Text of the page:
“I got a brand-new coupe, uh / I got a brand-new ‘Rari / I got a brand-new boo / I put my b*tch in park…”
Him and Jeremih drop short verses, but the chorus dominates the song. This isn’t a particularly deep record – it’s certainly not transcendent – but enjoyable by all means. It is a standout on Beach House 3.
Future reappears on “Don’t Sleep on Me,” which also features 24hrs. One of the longest songs from Beach House 3, the repetition is real. Depth isn’t the M.O., as all three artists keep it ‘S&S’ – shallow and simple. The vibe is nice, while the length – four-and-a-half-minutes – is not. “Stare” arrives next, featuring Pharrell Williams and Wiz Khalifa. The impact of Williams is instantly perceptible upon hearing the production work, which contrasts everything that precedes or follows. Like “Don’t Sleep on Me,” the vibe is killer. The length – shy of five minutes – isn’t. Williams does deserve a shout-out for the distinct hook.
“So Am I”
Following interlude “Famous Friends,” “So Am I” actually plays out better in the context of Beach House 3 than it did as a promo single. It’s still an odd record, but it grows on you. The sound has tropical and reggae cues, expected given the appearance of Damian Marley. The sounds keep the listeners “on their toes,” thanks to the experimental vibes of Skrillex. Eccentric and quirky, there is a charm and intrigue about “So Am I.” Still, won’t be for everybody.
On “Lil Favorite,” Ty Dolla $ign wants only one girl – his Lil Favorite. Even though he’s had a reputation in the past, he asserts, “I’m don with chasin’ love, I’m f*ckin’ with you only / I’m tryna make it so I’m down and up your homie.” He gets a brief, but sick verse from MadeinTYO.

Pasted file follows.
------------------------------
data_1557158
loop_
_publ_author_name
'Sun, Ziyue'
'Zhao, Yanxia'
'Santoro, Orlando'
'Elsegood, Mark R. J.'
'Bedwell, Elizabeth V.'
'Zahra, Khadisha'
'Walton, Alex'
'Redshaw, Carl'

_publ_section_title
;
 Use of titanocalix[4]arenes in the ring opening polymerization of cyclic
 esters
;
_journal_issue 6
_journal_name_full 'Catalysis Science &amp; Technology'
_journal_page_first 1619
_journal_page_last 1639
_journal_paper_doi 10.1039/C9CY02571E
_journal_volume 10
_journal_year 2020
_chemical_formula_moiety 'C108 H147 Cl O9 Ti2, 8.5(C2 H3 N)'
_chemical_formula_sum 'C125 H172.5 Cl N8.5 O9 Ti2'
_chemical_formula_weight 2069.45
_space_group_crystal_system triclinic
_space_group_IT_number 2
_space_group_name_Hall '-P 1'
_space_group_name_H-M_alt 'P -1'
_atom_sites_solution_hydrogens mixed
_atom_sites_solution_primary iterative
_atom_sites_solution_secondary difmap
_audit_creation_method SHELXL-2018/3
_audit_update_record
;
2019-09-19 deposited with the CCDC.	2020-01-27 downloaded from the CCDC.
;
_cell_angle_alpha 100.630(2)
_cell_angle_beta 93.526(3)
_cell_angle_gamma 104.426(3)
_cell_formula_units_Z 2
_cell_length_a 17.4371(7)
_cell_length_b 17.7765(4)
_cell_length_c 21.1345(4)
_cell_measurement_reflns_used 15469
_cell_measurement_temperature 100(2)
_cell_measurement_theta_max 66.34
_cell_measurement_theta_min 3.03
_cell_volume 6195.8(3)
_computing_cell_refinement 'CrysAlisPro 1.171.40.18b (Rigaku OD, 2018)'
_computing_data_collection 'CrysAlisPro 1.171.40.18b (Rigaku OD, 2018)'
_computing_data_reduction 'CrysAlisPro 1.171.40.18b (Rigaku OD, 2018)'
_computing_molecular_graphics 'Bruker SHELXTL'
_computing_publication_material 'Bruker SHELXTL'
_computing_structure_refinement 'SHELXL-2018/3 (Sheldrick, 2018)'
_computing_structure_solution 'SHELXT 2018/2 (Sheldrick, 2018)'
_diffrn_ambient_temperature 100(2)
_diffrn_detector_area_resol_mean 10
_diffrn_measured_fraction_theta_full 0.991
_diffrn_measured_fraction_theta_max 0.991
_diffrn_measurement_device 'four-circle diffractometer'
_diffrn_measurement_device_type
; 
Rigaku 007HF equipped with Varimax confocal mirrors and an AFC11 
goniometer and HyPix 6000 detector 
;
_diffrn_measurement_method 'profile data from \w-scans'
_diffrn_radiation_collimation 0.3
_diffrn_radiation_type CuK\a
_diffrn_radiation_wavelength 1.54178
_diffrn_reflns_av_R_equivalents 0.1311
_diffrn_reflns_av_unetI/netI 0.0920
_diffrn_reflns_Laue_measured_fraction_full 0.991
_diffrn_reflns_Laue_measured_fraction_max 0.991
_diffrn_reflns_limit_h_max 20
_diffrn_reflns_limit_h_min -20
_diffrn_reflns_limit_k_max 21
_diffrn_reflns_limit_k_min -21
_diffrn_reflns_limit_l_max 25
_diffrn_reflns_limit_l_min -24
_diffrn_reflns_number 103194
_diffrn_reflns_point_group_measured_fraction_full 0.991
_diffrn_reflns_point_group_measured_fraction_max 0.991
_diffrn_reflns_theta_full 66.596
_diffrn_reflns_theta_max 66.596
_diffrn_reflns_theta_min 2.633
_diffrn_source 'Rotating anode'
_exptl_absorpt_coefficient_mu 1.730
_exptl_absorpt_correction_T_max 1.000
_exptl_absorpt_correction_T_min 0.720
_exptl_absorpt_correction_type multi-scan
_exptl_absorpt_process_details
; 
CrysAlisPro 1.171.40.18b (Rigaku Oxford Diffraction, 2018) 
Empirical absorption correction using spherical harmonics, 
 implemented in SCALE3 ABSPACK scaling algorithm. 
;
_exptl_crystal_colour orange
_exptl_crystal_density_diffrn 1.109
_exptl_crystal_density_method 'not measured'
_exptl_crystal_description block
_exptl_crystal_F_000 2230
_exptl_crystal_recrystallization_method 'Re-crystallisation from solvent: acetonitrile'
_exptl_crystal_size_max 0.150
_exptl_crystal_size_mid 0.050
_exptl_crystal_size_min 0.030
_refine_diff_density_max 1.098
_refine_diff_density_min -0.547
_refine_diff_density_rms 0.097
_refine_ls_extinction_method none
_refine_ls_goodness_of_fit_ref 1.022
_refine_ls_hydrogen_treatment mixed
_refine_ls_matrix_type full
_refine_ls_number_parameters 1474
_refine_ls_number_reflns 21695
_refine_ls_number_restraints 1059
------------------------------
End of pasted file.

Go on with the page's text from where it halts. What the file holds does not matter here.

“In Your Phone” pairs Ty Dolla $ign with Lauren Jauregui, giving the Fifth Harmony star another high-profile collaboration in 2017. Slickly produced, anchored by trap percussion, the ear candy is real. Vocally, both parties bring the heat, particularly the sexy pipes of Jauregui. “All the Time” has a bit of Jekyll and Hyde going on. After delivering a thoughtful, expressive, clean-cut chorus, Ty Dolla $ign goes a bit harder on the verses. Even if he could use some “soap and water,” it’s a pleasant, brief joint.
“Famous Amy” precedes the tropically-infused, danceable “Side Effects.” Short like most of Beach House 3, it’s sweet enough. “Message in a Bottle,” is the final full-length song, sandwiched between interludes “Famous Last Words” and “Nate Howard Intro.” “Message in a Bottle” is beautiful, showcasing the distinct, gruff vocal tone of Ty Dolla $ign. The background vocal harmonies truly make it pop.
All in all, Beach House 3 is a relatively big album that has some fine, enjoyable musical moments. While 20 songs is ‘pushing it,’ the album only clocks in at 51 minutes, which isn’t too shabby. Not every experiment works throughout the course of Beach House 3, but Ty Dolla $ign remains a restless, compelling artist, and this album showcases his versatility.
Gems: “Love U Better,” “Ex,” “Droptop in the Rain,” “Don’t Judge Me,” “Dawsin’s Breek” & “Message in a Bottle”